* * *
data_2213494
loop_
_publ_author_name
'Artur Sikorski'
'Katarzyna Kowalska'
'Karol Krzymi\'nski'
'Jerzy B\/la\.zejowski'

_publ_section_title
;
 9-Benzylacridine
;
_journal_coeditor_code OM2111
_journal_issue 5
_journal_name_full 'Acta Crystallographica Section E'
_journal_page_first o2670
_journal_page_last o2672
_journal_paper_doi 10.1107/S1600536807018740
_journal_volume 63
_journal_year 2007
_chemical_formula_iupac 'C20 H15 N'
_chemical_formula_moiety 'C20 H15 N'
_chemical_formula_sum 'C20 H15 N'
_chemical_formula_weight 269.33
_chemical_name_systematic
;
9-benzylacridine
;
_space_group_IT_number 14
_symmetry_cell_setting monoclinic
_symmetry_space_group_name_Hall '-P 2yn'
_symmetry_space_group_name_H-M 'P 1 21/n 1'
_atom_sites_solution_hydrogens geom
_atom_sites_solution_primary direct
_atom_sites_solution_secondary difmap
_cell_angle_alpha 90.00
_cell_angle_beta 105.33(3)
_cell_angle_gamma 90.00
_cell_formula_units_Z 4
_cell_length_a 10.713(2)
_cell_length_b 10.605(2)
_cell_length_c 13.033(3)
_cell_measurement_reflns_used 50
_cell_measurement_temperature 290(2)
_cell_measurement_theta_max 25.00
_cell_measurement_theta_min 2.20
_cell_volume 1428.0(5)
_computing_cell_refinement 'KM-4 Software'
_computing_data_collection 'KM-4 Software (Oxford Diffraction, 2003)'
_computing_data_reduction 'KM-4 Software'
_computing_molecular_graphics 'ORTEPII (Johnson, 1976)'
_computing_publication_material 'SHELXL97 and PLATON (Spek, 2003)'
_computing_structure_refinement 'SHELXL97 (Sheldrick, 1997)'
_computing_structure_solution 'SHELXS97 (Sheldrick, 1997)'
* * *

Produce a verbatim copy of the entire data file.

data_2213494
loop_
_publ_author_name
'Artur Sikorski'
'Katarzyna Kowalska'
'Karol Krzymi\'nski'
'Jerzy B\/la\.zejowski'

_publ_section_title
;
 9-Benzylacridine
;
_journal_coeditor_code OM2111
_journal_issue 5
_journal_name_full 'Acta Crystallographica Section E'
_journal_page_first o2670
_journal_page_last o2672
_journal_paper_doi 10.1107/S1600536807018740
_journal_volume 63
_journal_year 2007
_chemical_formula_iupac 'C20 H15 N'
_chemical_formula_moiety 'C20 H15 N'
_chemical_formula_sum 'C20 H15 N'
_chemical_formula_weight 269.33
_chemical_name_systematic
;
9-benzylacridine
;
_space_group_IT_number 14
_symmetry_cell_setting monoclinic
_symmetry_space_group_name_Hall '-P 2yn'
_symmetry_space_group_name_H-M 'P 1 21/n 1'
_atom_sites_solution_hydrogens geom
_atom_sites_solution_primary direct
_atom_sites_solution_secondary difmap
_cell_angle_alpha 90.00
_cell_angle_beta 105.33(3)
_cell_angle_gamma 90.00
_cell_formula_units_Z 4
_cell_length_a 10.713(2)
_cell_length_b 10.605(2)
_cell_length_c 13.033(3)
_cell_measurement_reflns_used 50
_cell_measurement_temperature 290(2)
_cell_measurement_theta_max 25.00
_cell_measurement_theta_min 2.20
_cell_volume 1428.0(5)
_computing_cell_refinement 'KM-4 Software'
_computing_data_collection 'KM-4 Software (Oxford Diffraction, 2003)'
_computing_data_reduction 'KM-4 Software'
_computing_molecular_graphics 'ORTEPII (Johnson, 1976)'
_computing_publication_material 'SHELXL97 and PLATON (Spek, 2003)'
_computing_structure_refinement 'SHELXL97 (Sheldrick, 1997)'
_computing_structure_solution 'SHELXS97 (Sheldrick, 1997)'